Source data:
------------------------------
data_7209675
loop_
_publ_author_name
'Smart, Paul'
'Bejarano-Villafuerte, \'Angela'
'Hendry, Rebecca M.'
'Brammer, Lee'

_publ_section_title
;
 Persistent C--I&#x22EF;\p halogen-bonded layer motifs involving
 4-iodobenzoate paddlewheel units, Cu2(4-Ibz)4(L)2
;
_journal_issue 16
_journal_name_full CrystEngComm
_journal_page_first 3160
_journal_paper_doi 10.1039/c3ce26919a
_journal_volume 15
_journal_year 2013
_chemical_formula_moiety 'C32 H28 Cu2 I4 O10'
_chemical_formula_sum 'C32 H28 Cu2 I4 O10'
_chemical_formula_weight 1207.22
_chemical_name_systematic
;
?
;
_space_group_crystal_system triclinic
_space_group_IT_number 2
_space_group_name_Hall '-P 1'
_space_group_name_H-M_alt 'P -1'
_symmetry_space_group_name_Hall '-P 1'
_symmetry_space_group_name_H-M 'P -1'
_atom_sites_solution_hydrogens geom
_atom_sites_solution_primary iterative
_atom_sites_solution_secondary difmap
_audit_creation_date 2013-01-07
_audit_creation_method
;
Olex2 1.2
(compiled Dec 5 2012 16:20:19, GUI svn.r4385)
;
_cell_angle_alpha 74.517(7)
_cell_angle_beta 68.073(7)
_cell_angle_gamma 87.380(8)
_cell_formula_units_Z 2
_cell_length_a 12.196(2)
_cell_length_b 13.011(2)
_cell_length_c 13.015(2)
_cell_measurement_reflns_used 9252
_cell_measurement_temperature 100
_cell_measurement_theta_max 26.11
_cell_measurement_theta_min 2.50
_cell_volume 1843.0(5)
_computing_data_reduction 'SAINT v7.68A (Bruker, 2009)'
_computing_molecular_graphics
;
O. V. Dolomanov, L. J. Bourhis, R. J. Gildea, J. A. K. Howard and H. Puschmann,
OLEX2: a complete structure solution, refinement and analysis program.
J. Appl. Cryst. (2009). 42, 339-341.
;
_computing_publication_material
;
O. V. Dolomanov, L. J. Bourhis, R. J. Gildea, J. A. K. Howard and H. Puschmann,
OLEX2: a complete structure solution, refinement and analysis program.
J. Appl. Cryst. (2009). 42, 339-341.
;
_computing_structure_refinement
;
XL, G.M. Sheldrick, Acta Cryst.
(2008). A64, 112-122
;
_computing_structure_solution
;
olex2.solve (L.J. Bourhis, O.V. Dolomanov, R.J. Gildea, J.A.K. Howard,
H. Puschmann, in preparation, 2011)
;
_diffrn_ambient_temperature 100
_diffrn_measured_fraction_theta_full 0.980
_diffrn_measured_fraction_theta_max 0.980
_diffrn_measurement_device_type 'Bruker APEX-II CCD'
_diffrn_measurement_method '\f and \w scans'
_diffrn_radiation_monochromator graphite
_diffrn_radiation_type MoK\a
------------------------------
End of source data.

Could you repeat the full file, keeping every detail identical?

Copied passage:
data_7209675
loop_
_publ_author_name
'Smart, Paul'
'Bejarano-Villafuerte, \'Angela'
'Hendry, Rebecca M.'
'Brammer, Lee'

_publ_section_title
;
 Persistent C--I&#x22EF;\p halogen-bonded layer motifs involving
 4-iodobenzoate paddlewheel units, Cu2(4-Ibz)4(L)2
;
_journal_issue 16
_journal_name_full CrystEngComm
_journal_page_first 3160
_journal_paper_doi 10.1039/c3ce26919a
_journal_volume 15
_journal_year 2013
_chemical_formula_moiety 'C32 H28 Cu2 I4 O10'
_chemical_formula_sum 'C32 H28 Cu2 I4 O10'
_chemical_formula_weight 1207.22
_chemical_name_systematic
;
?
;
_space_group_crystal_system triclinic
_space_group_IT_number 2
_space_group_name_Hall '-P 1'
_space_group_name_H-M_alt 'P -1'
_symmetry_space_group_name_Hall '-P 1'
_symmetry_space_group_name_H-M 'P -1'
_atom_sites_solution_hydrogens geom
_atom_sites_solution_primary iterative
_atom_sites_solution_secondary difmap
_audit_creation_date 2013-01-07
_audit_creation_method
;
Olex2 1.2
(compiled Dec 5 2012 16:20:19, GUI svn.r4385)
;
_cell_angle_alpha 74.517(7)
_cell_angle_beta 68.073(7)
_cell_angle_gamma 87.380(8)
_cell_formula_units_Z 2
_cell_length_a 12.196(2)
_cell_length_b 13.011(2)
_cell_length_c 13.015(2)
_cell_measurement_reflns_used 9252
_cell_measurement_temperature 100
_cell_measurement_theta_max 26.11
_cell_measurement_theta_min 2.50
_cell_volume 1843.0(5)
_computing_data_reduction 'SAINT v7.68A (Bruker, 2009)'
_computing_molecular_graphics
;
O. V. Dolomanov, L. J. Bourhis, R. J. Gildea, J. A. K. Howard and H. Puschmann,
OLEX2: a complete structure solution, refinement and analysis program.
J. Appl. Cryst. (2009). 42, 339-341.
;
_computing_publication_material
;
O. V. Dolomanov, L. J. Bourhis, R. J. Gildea, J. A. K. Howard and H. Puschmann,
OLEX2: a complete structure solution, refinement and analysis program.
J. Appl. Cryst. (2009). 42, 339-341.
;
_computing_structure_refinement
;
XL, G.M. Sheldrick, Acta Cryst.
(2008). A64, 112-122
;
_computing_structure_solution
;
olex2.solve (L.J. Bourhis, O.V. Dolomanov, R.J. Gildea, J.A.K. Howard,
H. Puschmann, in preparation, 2011)
;
_diffrn_ambient_temperature 100
_diffrn_measured_fraction_theta_full 0.980
_diffrn_measured_fraction_theta_max 0.980
_diffrn_measurement_device_type 'Bruker APEX-II CCD'
_diffrn_measurement_method '\f and \w scans'
_diffrn_radiation_monochromator graphite
_diffrn_radiation_type MoK\a